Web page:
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March 18, 2010

Posted by Alexandra Natapoff at 09:00 AM

More on the Spokane convictions

Last month I posted this story about three men convicted of robbery based on the testimony of a jailhouse snitch in Spokane, Washington -- "Another wrongful conviction in the making?" Here's the follow-up story in the Pacific Northwest Inlander -- Justice Served? After another inmate confessed that he and the informant had framed Gassman, Statler and Larson, the defense sought a new trial but the court denied the motion. Since then, various players in the Spokane criminal system have been grappling with whether the convictions were accurate. From the article:

Spokane County Prosecuting Attorney Steve Tucker says he's not very familiar with the facts in the case, besides what he read in The Inlander. And he's not compelled to look any deeper, he says. "I don't think you realize how many calls I get like this. It's not practical. The system is taking care of it," Tucker says. "The further investigation will come from the appellate attorneys. They'll look at it."

Tucker's assumption that "the system" will take care of the problem of lying informants is misplaced. Once an informant testifies, the appellate process does not permit a court to go back and reevaluate his or her credibility--that task is left to the jury. There are also numerous legal roadblocks to challenging a conviction, even one based on shaky evidence, as evidenced by the fact that the defendants in this very case were not granted a new trial despite the new confession. In other words, informants are easy to use to get convictions, but very hard to challenge after the fact. This structural arrangement is one of the main reasons that criminal informants have become such a significant factor in wrongful convictions.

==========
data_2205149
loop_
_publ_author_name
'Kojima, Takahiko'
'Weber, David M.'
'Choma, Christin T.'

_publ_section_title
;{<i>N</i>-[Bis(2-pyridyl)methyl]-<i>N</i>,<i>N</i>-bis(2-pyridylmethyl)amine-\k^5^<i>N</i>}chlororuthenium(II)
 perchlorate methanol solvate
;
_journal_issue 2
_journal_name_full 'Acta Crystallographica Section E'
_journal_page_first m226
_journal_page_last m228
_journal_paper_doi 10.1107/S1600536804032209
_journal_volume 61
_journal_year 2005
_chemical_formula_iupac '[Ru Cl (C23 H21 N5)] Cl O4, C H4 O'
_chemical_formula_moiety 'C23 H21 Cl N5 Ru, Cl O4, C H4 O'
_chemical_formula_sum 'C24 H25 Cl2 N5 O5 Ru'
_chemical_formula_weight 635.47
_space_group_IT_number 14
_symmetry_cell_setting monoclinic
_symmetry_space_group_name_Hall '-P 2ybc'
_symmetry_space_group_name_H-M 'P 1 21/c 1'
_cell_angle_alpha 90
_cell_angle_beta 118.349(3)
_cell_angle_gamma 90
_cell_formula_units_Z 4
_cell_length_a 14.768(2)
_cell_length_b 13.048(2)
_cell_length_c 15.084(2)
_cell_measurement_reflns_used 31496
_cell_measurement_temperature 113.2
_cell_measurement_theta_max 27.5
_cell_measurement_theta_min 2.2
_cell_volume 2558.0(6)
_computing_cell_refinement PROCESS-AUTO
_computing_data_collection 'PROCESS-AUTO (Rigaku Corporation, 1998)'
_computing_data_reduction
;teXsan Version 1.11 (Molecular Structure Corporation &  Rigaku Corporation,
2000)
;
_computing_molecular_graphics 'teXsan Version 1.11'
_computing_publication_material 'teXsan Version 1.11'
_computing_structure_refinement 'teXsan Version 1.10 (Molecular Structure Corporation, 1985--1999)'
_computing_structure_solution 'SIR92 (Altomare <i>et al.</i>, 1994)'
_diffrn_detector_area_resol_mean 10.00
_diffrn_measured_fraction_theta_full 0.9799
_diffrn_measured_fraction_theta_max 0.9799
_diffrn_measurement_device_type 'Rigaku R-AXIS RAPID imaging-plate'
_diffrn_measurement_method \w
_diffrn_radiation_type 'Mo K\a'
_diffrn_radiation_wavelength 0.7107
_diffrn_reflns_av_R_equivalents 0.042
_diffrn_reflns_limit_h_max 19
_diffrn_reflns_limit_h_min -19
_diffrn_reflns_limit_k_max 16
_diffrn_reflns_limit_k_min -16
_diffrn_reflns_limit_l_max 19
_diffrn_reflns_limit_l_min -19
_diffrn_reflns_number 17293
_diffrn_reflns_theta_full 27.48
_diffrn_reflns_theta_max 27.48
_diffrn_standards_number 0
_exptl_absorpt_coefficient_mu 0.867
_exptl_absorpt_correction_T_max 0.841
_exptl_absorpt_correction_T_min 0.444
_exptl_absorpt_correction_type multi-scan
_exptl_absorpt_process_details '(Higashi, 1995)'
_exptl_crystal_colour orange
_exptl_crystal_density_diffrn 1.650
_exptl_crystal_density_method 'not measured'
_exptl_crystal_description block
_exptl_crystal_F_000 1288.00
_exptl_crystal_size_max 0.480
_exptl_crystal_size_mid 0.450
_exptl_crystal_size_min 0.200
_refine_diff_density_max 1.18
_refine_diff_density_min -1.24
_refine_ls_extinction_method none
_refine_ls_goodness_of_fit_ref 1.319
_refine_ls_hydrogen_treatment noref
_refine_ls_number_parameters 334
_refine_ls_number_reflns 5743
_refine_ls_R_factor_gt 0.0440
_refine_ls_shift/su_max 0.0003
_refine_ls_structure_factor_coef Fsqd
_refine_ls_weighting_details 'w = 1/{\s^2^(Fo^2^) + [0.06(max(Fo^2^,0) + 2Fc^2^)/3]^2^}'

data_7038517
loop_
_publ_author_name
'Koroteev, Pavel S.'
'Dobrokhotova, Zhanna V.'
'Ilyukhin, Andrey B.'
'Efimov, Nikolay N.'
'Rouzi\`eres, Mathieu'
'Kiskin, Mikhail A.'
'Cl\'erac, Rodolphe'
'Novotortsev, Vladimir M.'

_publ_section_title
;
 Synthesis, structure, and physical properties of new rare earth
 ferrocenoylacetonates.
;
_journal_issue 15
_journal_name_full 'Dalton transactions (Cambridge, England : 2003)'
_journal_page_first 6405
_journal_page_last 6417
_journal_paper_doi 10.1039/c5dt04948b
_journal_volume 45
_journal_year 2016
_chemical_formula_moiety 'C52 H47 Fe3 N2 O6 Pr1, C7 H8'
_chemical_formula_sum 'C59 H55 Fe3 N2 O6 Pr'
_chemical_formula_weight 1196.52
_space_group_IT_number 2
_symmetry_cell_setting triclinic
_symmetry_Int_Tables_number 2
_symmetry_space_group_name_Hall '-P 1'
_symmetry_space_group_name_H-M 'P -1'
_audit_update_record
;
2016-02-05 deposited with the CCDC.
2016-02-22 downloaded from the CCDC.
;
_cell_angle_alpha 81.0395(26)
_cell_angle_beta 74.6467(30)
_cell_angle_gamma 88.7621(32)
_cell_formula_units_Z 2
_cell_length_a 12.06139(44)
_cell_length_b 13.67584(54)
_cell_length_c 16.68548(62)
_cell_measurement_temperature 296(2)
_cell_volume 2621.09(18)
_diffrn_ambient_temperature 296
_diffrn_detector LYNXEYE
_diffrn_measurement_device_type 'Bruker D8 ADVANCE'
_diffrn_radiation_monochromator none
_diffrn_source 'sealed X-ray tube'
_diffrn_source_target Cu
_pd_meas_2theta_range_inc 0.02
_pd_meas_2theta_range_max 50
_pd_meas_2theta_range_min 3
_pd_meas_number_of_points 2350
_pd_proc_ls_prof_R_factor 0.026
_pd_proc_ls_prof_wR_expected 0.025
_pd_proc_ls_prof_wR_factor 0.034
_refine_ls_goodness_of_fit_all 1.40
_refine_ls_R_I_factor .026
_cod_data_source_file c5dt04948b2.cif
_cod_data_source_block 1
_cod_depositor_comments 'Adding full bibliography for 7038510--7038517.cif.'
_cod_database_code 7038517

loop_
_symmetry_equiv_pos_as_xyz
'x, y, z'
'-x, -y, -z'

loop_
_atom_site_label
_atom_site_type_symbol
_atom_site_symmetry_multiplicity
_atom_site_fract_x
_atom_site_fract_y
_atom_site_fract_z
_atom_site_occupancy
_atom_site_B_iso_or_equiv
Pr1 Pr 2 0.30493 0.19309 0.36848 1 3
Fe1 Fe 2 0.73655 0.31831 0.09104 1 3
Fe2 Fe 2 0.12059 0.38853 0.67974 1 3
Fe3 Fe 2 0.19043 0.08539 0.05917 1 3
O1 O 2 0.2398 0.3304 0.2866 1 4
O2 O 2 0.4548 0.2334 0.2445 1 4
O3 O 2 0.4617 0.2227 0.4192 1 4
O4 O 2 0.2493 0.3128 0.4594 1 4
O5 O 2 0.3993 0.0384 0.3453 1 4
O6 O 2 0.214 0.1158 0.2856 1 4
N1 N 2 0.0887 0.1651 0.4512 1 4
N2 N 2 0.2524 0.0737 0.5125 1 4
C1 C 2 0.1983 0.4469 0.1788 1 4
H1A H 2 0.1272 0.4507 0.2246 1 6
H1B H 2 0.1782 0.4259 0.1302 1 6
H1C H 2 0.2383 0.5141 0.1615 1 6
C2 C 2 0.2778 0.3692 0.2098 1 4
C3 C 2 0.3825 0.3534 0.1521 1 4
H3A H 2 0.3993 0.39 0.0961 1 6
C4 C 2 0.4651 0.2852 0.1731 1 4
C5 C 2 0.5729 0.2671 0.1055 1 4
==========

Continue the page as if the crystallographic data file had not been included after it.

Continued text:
It is hard to believe my son is locked up and Mathew Dunham (THE SNITCH)drugs again.He admitted being at FIVE violent robberies and Steve Tuckers office let him off with 16 months in a juvenile facility.He was the oldest juvenile ever housed in Spokane.He was freed on his 19th birthday.Tuckers Prosecutors office has since made more deals.There are no checks and balances for Spokanes legal system.I pray that justice does get served and our son's are freed.I also pray that Mathew Dunham gets the remainder of my sons 42 year sentence.The Judge and the prosecutor knew our boys were innocent and let it happen anyway.Maybe they could get the remainder of my nephews 20 year sentence.

"In other words, informants are easy to use to get convictions, but very hard to challenge after the fact." - I wonder just how valid your first conclusion is, given the assymetrical realities created by the appellate process and double jeopardy protections. In other words, might you be only counting the hits because only the hits result in convictions (and appeals and habeas)? But what about (non-appealable) acquittals? As one who suggests that not all convictions are factually accurate, surely you don't believe that all acquittals are factually accurate. How do we know that trial-level defense strategies are not particularly effective?

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Snitching by Alexandra Natapoff A Barnes & Noble Best Pick of 2009

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